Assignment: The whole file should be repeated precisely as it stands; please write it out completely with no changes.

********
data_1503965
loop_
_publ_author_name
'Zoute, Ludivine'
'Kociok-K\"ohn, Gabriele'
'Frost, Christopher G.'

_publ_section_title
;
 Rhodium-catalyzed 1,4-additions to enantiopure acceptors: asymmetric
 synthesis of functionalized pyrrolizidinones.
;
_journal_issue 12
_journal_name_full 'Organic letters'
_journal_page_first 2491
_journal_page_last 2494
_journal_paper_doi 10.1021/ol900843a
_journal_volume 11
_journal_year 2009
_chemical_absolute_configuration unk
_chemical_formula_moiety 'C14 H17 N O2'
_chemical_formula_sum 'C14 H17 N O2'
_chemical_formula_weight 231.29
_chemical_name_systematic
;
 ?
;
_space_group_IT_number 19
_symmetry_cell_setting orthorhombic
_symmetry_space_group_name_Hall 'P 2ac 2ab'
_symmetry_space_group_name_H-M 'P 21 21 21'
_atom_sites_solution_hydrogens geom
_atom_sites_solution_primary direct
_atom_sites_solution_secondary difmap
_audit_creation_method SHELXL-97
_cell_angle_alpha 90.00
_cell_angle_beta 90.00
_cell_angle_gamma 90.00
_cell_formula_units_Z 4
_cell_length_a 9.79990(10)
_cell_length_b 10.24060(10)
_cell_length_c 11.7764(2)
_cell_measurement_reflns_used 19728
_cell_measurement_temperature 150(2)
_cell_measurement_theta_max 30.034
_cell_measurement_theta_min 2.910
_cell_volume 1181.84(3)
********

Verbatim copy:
data_1503965
loop_
_publ_author_name
'Zoute, Ludivine'
'Kociok-K\"ohn, Gabriele'
'Frost, Christopher G.'

_publ_section_title
;
 Rhodium-catalyzed 1,4-additions to enantiopure acceptors: asymmetric
 synthesis of functionalized pyrrolizidinones.
;
_journal_issue 12
_journal_name_full 'Organic letters'
_journal_page_first 2491
_journal_page_last 2494
_journal_paper_doi 10.1021/ol900843a
_journal_volume 11
_journal_year 2009
_chemical_absolute_configuration unk
_chemical_formula_moiety 'C14 H17 N O2'
_chemical_formula_sum 'C14 H17 N O2'
_chemical_formula_weight 231.29
_chemical_name_systematic
;
 ?
;
_space_group_IT_number 19
_symmetry_cell_setting orthorhombic
_symmetry_space_group_name_Hall 'P 2ac 2ab'
_symmetry_space_group_name_H-M 'P 21 21 21'
_atom_sites_solution_hydrogens geom
_atom_sites_solution_primary direct
_atom_sites_solution_secondary difmap
_audit_creation_method SHELXL-97
_cell_angle_alpha 90.00
_cell_angle_beta 90.00
_cell_angle_gamma 90.00
_cell_formula_units_Z 4
_cell_length_a 9.79990(10)
_cell_length_b 10.24060(10)
_cell_length_c 11.7764(2)
_cell_measurement_reflns_used 19728
_cell_measurement_temperature 150(2)
_cell_measurement_theta_max 30.034
_cell_measurement_theta_min 2.910
_cell_volume 1181.84(3)